Winter Hexagon from the Tropics

I understand that development in the astronomy field knew its leap in the Northern Hemisphere, but still I am hereby campaigning for a change in the name of this asterism ( I know Asterisms are not even officially recognized names). But the “winter hexagon” It is a complete misnomer. When I first got to see this beautiful set of constellations in its entirety by the seaside, I was feeling hot. One as it was a breezeless night, hot and damp. Secondly for the utter pleasure of being able to identify the hexagon which covered almost ¼ the portion of the sky and being able to identify six constellations in one go.  It was awesome.

But Do you Know How to find the winter hexagon?

One could ask it’s already April and the spring is already here, so why talk about the winter hexagon? It’s just because the winter hexagon in a few months would not remain in our skies. During January at dusk I would have to raise up my head towards the zenith to see the Orion as it would highlight our north western skies, but now in April it’s already halfway between the horizon and the zenith towards the west at dusk. And to tell you Scorpion is already on its way. (Hope you know about the Scorpion – Orion saga) So to say in a few months Orion would be no more on the skies. (I would miss Orion a lot)

And as April is here, it would be a lovely time to appreciate the nature in its bloom and a have good time to observe the night sky. No more shivering and complaining about the chilly weather to have a look at the sky (for my friends of the Northern Hemisphere). As for us Mauritians, we have only two seasons per se. Our hot humid summer is already gone and we are slowly entering the winter phase.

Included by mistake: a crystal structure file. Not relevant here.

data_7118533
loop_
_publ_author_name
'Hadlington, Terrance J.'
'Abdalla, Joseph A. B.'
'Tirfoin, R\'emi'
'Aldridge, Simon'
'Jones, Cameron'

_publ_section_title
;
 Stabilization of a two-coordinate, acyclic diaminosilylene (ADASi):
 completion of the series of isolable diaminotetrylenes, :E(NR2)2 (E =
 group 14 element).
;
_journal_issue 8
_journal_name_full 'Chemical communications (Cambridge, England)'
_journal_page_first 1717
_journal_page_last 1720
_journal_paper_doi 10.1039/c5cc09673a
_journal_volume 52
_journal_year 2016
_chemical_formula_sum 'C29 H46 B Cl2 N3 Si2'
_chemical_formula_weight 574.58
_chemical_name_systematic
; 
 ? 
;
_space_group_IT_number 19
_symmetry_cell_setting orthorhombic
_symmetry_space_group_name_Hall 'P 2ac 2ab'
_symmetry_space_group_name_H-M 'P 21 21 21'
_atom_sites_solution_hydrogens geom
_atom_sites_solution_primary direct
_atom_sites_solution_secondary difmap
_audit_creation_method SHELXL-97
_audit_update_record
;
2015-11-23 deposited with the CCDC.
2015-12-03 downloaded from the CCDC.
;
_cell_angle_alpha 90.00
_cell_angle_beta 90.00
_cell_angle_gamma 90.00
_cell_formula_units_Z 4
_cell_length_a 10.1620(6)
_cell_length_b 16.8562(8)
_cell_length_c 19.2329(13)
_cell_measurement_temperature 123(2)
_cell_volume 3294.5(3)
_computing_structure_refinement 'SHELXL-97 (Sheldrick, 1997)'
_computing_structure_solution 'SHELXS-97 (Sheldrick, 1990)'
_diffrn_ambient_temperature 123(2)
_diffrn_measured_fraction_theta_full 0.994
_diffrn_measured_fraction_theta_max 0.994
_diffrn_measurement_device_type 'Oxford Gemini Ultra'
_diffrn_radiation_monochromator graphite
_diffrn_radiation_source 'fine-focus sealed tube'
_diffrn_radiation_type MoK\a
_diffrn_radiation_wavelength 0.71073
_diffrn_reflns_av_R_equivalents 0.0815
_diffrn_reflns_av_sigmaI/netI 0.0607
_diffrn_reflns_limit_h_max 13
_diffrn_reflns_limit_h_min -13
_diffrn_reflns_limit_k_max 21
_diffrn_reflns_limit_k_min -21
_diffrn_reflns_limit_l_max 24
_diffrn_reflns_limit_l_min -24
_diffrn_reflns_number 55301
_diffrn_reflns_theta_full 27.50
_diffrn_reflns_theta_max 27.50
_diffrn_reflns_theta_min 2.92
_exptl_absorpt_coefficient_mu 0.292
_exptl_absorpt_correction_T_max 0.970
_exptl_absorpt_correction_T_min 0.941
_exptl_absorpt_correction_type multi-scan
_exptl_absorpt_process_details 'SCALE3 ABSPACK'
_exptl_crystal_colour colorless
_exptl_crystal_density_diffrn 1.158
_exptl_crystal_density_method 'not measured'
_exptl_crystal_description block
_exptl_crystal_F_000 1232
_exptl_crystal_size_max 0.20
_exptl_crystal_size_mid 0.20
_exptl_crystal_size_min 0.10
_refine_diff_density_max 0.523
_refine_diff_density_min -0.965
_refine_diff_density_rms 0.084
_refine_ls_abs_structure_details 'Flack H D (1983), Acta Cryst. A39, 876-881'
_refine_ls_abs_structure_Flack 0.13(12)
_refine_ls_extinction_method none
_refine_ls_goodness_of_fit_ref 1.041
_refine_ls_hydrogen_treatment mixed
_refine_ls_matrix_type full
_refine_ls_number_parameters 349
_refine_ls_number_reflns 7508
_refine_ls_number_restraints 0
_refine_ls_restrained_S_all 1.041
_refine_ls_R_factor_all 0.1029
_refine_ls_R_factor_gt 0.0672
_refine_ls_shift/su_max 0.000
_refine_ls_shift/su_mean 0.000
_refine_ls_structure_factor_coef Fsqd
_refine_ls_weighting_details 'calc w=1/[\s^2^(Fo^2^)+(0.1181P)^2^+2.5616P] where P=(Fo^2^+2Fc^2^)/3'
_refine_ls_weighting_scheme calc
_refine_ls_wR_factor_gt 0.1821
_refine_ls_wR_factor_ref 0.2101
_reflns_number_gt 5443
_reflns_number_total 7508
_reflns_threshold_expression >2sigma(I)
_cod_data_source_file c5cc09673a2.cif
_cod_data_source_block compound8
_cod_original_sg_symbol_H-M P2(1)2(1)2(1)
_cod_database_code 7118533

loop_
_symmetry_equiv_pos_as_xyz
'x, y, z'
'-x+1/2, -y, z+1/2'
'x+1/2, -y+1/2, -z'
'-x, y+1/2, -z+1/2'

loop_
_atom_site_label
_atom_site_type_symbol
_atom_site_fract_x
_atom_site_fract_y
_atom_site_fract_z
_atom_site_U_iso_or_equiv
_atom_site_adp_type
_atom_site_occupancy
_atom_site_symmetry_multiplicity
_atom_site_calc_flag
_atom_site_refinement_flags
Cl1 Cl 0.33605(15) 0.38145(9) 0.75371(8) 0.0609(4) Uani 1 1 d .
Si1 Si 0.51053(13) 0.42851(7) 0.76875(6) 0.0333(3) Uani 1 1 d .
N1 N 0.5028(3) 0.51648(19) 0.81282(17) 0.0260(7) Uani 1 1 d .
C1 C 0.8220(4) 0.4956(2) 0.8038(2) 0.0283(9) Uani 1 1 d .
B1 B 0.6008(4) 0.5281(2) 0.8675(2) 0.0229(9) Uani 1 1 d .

So, if you feel being discriminated by pronouncing the Winter Hexagon, (or any other misnamed constellation or asterism) then campaign with me for this misnomer. Together, united we can change the name of this marvelous hexagon to a common name. Because as the saying goes “the sky has no borders, it is for everyone”. (Is it really a saying or I just made it up?). I suppose I got it from The Astronomers without borders. They have their motto as One people, One Sky.

Related Articles:

How to find the winter hexagon

My Top 20 Guideposts in the Sky

Number

Common
Name

Constellation

Apparent
Magnitude

Spectral
Type

Luminosity
(Sun = 1)

Distance
(Light Years)

Radial
Velocity
(km / sec)

1 Sirius Canis Major -1.46 A1 26 8.7 -8
2 Canopus Carina -0.72 F0 15,000 310 +21
3 Alpha
Centauri
Centaurus -0.04 G2 1.7 4.3 -22
4 Arcturus Boötis 0.00 K2 115 36 -5
5 Vega Lyra 0.03 A0 52 25 -14
6 Capella Auriga 0.08 G8 F0 90 70 43 +30
7 Rigel Orion 0.12 B8 60,000 910 +21
8 Procyon Canis Minor 0.38 F5 7 11.4 -3
9 Achernar Eridanus 0.46 B5 400 85 +19
10 Betelgeux Orion 0.0 – 0.9 M2 105,000 v 640 +21
11 Agena Centaurus 0.61 B1 10,000 460 -11
12 Altair Aquila 0.77 A7 10 16.6 -26
13 Acrux Crux Australis 0.83 B1 3,200 360 -11
14 Aldebaran Taurus 0.85 K5 120 68 +54
15 Antares Scorpius 0.96 M1 7,500 330 -3
16 Spica Virgo 0.98 B1 2,100 260 +1
17 Pollux Gemini 1.14 K0 60 36 +3